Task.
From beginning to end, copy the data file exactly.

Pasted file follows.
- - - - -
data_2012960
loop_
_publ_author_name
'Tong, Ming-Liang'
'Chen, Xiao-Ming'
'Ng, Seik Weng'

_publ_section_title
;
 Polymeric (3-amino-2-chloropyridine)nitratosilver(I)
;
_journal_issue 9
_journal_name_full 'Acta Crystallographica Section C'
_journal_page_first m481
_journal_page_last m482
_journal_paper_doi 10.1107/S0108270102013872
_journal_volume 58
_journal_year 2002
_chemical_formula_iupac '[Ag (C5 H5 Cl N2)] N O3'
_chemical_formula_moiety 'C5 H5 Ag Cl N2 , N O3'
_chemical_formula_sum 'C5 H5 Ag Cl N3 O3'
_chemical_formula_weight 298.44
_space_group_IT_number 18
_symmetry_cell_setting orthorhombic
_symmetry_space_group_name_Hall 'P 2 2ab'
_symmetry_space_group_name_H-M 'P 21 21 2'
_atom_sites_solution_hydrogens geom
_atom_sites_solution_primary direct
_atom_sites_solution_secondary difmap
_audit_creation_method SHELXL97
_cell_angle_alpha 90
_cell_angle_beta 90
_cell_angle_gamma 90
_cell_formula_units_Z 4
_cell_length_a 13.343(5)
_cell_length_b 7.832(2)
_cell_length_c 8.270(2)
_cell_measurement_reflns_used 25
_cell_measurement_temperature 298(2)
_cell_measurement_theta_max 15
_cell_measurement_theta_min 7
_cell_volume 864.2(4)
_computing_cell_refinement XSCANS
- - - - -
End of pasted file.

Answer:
data_2012960
loop_
_publ_author_name
'Tong, Ming-Liang'
'Chen, Xiao-Ming'
'Ng, Seik Weng'

_publ_section_title
;
 Polymeric (3-amino-2-chloropyridine)nitratosilver(I)
;
_journal_issue 9
_journal_name_full 'Acta Crystallographica Section C'
_journal_page_first m481
_journal_page_last m482
_journal_paper_doi 10.1107/S0108270102013872
_journal_volume 58
_journal_year 2002
_chemical_formula_iupac '[Ag (C5 H5 Cl N2)] N O3'
_chemical_formula_moiety 'C5 H5 Ag Cl N2 , N O3'
_chemical_formula_sum 'C5 H5 Ag Cl N3 O3'
_chemical_formula_weight 298.44
_space_group_IT_number 18
_symmetry_cell_setting orthorhombic
_symmetry_space_group_name_Hall 'P 2 2ab'
_symmetry_space_group_name_H-M 'P 21 21 2'
_atom_sites_solution_hydrogens geom
_atom_sites_solution_primary direct
_atom_sites_solution_secondary difmap
_audit_creation_method SHELXL97
_cell_angle_alpha 90
_cell_angle_beta 90
_cell_angle_gamma 90
_cell_formula_units_Z 4
_cell_length_a 13.343(5)
_cell_length_b 7.832(2)
_cell_length_c 8.270(2)
_cell_measurement_reflns_used 25
_cell_measurement_temperature 298(2)
_cell_measurement_theta_max 15
_cell_measurement_theta_min 7
_cell_volume 864.2(4)
_computing_cell_refinement XSCANS